Eidolon is the second book in Grace Draven’s The Wraith Kings Paranormal Fantasy Romance series.
SUMMARY (from back): In a bid for more power, the Shadow Queen of Haradis unleashes a malignant force into the world. Her son Brishen, younger prince of the Kai royal house, suddenly finds himself ruler of a kingdom blighted by a diseased darkness. His human wife, Ildiko, must decide if she will give up the man she loves in order to save his throne.
Three kingdoms on the verge of war must unite to save each other, and a one-eyed, reluctant king will raise an army of the dead to challenge an army of the damned. A tale of alliance and sacrifice.
WHAT I THOUGHT: I loved the first book in the series, Radiance, for its depiction of how a human adapts to the dramatically different culture of the Kai after an arranged marriage borne out of political interests. Eidolon, while not focusing on the same themes as Radiance, introduces a peril on that world that demand the three nations unite and fight.
I loved the continued world-building of Draven.
Plot: The threat in this book is a horde of demons from the pit of Hell released by the former self-obsessed queen. They pillage and feed upon any living being. The stakes have never been higher and failure is not an option. It was certainly a creative and extreme conflict to be sure.
While the plot introduced a significant conflict, I thought the transition between book one and two was a bit abrupt. I mentioned this in my review of the first book. For it was in the epilogue that Draven crafts this conflict. While the scenario would have been possible based upon the character of the queen she’d set up, I would have like to see the story flow and the narrative create this problem on its own, not an epilogue.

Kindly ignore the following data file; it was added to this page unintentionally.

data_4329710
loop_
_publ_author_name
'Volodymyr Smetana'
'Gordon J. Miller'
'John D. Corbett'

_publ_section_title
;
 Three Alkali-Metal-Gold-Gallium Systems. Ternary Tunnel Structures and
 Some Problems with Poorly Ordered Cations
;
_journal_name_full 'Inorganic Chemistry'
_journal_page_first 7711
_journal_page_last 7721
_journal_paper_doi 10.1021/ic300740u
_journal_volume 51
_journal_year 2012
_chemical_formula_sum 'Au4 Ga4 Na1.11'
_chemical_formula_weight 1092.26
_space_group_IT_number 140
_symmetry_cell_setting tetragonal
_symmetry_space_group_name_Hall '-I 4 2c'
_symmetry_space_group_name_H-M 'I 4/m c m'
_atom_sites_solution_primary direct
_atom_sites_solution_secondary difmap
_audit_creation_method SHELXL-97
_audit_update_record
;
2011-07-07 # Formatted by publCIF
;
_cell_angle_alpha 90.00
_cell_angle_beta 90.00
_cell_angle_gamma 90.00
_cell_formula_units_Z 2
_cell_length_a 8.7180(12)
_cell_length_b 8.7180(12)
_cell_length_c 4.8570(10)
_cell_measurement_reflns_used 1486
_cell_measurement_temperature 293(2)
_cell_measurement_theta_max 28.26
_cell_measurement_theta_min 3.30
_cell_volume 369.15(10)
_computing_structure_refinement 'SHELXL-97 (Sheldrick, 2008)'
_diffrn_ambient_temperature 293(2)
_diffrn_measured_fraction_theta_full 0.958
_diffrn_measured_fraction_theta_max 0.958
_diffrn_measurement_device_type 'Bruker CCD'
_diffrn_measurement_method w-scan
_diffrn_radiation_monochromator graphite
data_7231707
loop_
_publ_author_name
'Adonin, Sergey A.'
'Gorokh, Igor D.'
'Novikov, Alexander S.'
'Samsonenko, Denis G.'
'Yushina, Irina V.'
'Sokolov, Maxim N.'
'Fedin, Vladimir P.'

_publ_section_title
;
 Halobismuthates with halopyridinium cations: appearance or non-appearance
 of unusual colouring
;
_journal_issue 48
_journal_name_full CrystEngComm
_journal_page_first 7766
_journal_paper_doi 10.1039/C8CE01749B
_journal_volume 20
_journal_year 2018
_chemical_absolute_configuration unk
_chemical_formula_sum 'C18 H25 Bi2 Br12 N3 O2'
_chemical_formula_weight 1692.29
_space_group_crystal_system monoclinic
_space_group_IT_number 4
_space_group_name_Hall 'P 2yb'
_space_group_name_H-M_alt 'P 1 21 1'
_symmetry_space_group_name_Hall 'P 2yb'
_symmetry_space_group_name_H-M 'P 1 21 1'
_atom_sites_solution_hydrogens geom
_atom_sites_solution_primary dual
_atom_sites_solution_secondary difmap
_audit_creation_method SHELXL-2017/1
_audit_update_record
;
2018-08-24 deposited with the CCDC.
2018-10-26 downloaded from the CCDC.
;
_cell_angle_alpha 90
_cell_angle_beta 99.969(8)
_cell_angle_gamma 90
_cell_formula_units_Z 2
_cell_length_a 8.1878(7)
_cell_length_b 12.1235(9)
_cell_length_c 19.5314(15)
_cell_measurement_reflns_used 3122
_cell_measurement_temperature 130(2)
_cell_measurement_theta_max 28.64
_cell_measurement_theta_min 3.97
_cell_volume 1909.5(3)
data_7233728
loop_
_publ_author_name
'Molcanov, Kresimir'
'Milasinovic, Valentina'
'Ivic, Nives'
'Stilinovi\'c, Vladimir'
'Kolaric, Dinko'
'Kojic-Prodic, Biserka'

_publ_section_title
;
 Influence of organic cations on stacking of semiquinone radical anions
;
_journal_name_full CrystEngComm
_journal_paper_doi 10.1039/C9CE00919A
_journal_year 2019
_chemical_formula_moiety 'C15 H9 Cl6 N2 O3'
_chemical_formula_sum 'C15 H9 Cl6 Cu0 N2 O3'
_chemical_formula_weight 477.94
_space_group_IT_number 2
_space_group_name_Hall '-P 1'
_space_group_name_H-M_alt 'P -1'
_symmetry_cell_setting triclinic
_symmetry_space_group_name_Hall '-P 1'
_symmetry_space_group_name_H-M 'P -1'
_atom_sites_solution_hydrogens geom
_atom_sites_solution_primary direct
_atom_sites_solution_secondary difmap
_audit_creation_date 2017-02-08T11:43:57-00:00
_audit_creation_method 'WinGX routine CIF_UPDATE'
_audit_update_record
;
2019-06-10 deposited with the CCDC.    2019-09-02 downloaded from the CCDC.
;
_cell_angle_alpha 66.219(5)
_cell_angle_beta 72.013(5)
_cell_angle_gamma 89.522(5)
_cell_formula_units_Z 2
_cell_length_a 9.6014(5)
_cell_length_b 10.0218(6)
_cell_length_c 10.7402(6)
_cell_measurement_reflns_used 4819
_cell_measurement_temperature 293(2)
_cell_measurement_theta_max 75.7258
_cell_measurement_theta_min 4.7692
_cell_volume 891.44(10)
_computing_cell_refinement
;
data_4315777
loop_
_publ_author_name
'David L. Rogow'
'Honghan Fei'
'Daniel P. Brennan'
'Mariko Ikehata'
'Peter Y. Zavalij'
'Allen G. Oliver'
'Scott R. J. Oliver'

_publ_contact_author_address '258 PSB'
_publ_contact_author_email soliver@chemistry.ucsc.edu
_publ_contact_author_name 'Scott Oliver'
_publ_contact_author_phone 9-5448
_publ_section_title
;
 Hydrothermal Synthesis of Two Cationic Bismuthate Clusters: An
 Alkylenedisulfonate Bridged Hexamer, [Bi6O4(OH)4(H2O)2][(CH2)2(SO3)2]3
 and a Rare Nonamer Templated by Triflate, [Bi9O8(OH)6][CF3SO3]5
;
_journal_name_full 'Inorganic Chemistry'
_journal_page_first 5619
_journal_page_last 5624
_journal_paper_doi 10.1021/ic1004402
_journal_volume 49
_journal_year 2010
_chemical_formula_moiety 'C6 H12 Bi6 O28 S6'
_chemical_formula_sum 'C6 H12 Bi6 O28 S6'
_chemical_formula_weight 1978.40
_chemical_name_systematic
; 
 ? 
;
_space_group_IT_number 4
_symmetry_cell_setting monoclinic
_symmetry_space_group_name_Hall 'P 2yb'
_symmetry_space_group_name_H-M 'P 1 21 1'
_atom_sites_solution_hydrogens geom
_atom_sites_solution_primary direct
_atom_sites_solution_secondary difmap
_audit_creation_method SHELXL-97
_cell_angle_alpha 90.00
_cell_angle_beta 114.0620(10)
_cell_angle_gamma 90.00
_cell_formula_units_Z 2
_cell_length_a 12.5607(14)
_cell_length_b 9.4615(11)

I will not give any spoilers, but I found the execution of the conflict and resolution lacked an emotional hook for me. It seemed academic and while “big”, I wished the events leveraged the emotions of the female protagonist, Ikaido, as well as her husband, Brishen, more. It felt like Draven built the tension and then we moved to lots of action that lacked anything but the occasional pining of the husband for his wife while he’s slaying the bad guys.
Characters: I enjoyed the continued growth of both Ilaiko and Brishen. They have gone from willing pawns in a political game to husband and wife who are deeply committed to each other. I thought the misunderstand between them and how it impacted their relationship (duty vs desire) was well done.
Overall, I give this 4.0/5.0 stars.
Warning: This is not YA. There are a few sexually explicit scenes as would be expected in this Adult fantasy romance work.
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